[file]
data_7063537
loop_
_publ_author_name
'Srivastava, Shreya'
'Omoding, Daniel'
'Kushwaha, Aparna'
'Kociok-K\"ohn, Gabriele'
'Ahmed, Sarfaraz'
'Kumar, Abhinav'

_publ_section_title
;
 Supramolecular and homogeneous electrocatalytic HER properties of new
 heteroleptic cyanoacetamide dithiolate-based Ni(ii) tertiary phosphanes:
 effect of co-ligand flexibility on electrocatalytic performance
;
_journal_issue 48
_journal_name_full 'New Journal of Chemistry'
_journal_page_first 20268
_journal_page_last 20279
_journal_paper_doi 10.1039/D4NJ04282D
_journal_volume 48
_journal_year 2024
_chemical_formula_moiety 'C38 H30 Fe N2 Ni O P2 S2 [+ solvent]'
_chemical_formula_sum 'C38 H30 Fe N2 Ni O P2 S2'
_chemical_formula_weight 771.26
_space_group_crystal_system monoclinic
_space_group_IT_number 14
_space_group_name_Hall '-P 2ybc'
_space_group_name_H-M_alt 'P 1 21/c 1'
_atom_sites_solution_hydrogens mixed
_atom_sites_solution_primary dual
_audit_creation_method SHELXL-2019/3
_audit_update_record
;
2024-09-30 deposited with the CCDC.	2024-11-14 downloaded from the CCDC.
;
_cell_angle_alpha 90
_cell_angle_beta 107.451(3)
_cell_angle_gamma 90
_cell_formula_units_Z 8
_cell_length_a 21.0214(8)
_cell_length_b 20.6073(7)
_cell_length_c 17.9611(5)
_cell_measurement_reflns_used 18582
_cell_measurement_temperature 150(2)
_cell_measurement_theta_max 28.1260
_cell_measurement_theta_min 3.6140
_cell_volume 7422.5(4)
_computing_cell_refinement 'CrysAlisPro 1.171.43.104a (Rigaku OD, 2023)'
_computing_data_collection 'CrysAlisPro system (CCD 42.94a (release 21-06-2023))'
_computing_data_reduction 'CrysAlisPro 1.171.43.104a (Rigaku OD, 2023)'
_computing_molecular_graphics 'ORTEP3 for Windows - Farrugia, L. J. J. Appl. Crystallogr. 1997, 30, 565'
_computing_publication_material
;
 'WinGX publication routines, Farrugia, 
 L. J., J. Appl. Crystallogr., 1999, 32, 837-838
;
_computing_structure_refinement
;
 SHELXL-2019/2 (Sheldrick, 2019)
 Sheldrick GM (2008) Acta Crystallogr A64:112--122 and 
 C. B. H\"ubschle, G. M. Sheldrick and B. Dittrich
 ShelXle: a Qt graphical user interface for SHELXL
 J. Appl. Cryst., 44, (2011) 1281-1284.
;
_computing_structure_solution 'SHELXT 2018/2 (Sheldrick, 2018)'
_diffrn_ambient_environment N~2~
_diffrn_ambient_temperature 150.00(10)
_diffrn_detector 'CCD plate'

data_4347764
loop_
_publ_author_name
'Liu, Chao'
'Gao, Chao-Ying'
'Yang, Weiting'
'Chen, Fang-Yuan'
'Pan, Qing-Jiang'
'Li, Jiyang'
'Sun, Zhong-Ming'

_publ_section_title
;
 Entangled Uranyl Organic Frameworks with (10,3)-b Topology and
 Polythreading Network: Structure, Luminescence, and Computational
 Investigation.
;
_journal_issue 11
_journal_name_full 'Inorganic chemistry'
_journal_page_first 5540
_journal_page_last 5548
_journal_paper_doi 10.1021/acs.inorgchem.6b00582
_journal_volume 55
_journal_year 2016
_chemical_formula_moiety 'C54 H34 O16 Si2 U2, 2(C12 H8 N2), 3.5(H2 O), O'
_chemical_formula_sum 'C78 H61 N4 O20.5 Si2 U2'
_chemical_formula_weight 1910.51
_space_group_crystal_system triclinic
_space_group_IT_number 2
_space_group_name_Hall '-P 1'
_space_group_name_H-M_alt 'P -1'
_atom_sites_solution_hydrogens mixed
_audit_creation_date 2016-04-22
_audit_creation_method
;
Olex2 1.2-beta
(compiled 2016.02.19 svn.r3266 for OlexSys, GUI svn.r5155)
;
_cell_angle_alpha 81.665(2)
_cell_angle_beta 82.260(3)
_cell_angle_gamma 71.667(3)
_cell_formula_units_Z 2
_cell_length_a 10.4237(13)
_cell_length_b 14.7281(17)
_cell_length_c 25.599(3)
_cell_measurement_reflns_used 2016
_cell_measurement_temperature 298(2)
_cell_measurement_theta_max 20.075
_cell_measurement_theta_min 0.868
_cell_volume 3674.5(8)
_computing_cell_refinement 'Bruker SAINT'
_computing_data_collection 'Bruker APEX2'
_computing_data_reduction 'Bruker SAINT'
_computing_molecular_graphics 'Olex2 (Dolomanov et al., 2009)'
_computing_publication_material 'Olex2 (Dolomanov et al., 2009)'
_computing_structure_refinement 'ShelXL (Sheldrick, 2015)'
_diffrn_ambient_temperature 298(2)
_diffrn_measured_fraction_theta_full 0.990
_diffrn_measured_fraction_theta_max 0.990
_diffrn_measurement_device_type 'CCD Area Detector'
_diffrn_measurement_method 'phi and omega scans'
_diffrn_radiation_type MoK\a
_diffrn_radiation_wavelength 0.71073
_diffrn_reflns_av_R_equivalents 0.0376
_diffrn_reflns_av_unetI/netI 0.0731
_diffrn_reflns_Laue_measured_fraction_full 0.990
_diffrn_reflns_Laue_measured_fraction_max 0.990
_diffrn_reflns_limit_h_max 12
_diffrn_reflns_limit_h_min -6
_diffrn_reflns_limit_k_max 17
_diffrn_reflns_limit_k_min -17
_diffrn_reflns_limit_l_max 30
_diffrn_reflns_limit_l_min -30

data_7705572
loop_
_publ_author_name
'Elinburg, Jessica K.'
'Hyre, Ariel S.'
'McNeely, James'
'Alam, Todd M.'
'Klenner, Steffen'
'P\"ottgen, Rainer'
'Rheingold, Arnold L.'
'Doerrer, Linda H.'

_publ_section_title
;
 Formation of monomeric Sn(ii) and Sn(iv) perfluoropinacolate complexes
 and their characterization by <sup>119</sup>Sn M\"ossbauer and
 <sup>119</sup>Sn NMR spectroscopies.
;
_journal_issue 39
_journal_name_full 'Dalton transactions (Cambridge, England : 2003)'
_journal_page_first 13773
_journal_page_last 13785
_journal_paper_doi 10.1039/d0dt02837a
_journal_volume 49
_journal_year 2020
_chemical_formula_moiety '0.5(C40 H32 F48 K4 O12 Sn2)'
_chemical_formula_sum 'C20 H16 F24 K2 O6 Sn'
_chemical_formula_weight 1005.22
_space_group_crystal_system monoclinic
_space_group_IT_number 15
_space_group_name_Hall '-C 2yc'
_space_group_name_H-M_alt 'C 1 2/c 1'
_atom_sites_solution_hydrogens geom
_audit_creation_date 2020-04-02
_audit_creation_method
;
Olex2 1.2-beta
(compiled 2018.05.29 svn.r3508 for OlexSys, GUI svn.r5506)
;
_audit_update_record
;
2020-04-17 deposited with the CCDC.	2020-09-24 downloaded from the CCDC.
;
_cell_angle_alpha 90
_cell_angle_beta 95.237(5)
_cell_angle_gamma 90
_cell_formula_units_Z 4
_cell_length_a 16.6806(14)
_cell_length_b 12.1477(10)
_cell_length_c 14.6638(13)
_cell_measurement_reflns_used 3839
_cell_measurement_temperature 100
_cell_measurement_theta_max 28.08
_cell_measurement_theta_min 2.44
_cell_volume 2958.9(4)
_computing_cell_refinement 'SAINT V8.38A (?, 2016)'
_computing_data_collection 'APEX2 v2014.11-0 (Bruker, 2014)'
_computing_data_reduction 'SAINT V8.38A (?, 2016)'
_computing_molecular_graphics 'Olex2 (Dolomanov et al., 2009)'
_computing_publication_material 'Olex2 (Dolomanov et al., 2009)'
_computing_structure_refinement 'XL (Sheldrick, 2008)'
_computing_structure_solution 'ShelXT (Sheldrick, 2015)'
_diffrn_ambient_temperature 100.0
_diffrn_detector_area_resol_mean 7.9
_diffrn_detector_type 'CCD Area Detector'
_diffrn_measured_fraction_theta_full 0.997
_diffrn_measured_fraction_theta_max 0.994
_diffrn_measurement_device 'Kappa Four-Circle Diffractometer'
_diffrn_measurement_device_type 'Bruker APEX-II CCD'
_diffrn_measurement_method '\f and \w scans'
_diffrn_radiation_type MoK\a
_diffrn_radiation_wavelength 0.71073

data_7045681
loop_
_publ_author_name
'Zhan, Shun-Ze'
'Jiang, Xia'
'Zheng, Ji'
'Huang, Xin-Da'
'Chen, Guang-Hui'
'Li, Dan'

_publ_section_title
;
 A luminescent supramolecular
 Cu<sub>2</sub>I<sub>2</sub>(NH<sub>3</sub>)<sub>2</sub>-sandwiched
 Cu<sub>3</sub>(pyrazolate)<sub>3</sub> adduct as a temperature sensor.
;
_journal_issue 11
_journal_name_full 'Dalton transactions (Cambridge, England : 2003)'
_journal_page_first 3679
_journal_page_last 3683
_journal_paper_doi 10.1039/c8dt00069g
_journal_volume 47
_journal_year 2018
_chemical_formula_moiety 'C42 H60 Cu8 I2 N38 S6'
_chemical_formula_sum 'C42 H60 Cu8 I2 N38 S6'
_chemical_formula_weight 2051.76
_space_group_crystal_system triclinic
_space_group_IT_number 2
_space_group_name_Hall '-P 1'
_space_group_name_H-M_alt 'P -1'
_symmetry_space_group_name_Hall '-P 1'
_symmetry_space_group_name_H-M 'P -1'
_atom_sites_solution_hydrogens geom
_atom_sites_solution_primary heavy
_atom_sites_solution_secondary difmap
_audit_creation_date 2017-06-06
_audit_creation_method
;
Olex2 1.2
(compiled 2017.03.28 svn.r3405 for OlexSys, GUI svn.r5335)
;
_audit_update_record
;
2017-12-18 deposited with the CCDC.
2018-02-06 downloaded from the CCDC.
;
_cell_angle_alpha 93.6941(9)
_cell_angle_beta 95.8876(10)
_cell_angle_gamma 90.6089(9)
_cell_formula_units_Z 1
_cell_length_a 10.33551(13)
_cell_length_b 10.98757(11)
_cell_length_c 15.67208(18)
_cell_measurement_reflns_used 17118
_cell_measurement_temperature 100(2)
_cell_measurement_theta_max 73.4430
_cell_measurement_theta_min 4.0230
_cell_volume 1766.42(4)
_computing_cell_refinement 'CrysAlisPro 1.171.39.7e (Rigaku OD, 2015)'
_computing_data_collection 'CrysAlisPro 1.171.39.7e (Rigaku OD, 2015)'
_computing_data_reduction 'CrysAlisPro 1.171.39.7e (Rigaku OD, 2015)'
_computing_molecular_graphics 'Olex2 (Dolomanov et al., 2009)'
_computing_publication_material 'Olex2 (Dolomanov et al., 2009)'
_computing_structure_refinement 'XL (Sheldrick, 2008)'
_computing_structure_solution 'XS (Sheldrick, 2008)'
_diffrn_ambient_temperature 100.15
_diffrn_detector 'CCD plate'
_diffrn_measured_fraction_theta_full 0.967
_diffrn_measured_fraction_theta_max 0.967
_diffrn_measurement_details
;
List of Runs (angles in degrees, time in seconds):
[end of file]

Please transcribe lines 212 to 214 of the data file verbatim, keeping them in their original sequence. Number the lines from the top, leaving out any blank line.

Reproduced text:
_diffrn_radiation_wavelength 0.71073

data_7045681
loop_